• Salvage and towage: The specialized knowledge, along with the risks and expenses involved in the salvage and towage of vessels, makes these activities fall under maritime law.

Notable Examples of Maritime Law Cases

Delovio v. Boit

In this 1815 case, a Massachusetts court faced whether an insurance policy insuring a vessel against losses at sea was subject to maritime or admiralty law. The court ultimately held that “the jurisdiction of admiralty … extended to all maritime contracts, whether executed at home or abroad, and to all torts, injuries, and offenses, on the high seas, and in ports, and havens, as far as the ebb and flow of the tide.”

Importantly, this decision solidified that the primary court for maritime cases is the federal district court in admiralty jurisdiction. Further, maritime jurisdiction can exist even when there is no maritime tort or maritime contract, such as when a maritime service is involved, like salvage.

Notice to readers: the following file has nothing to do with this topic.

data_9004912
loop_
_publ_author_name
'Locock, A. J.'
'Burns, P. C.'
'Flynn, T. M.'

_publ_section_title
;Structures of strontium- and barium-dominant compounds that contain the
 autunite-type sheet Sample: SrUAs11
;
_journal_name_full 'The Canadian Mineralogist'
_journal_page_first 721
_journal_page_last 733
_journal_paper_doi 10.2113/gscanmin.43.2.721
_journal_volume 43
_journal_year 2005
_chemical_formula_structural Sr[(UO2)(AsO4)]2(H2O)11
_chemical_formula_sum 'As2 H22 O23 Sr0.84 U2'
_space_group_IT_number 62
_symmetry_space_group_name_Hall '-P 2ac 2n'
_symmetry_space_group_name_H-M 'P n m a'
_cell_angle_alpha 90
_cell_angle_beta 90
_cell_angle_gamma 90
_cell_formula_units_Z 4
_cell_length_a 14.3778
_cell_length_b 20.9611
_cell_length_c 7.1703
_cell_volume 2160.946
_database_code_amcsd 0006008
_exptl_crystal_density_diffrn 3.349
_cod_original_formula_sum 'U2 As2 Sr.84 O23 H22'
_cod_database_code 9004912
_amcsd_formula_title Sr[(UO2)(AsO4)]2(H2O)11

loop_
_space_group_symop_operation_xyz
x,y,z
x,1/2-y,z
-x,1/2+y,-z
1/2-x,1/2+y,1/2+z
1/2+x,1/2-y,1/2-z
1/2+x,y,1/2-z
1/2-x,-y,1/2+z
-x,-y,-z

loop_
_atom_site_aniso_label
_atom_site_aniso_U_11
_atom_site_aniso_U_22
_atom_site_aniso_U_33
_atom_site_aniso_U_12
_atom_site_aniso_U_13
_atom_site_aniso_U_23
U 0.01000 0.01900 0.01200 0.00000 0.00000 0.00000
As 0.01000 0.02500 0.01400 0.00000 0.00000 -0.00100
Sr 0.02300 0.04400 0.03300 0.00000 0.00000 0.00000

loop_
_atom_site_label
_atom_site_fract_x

Southern Pacific Co. v. Jensen

This 1917 case helped to distinguish a workmen’s compensation statute from admiralty jurisdiction. Here, the New York Workmen’s Compensation Act applied to New York Harbor laborers. However, the Court found that the workmen’s compensation statute intruded on admiralty jurisdiction. Instead, the Court held that lawsuits stemming from laborers in the New York Harbor should be subject to admiralty law.

Chandris, Inc. v. Latsis

This 1995 case is key in determining a worker’s status as a “seaman.” Seaman status is crucial because seamen are granted the protections and benefits of the Jones Act as the above-mentioned maintenance and cure that injured workers receive.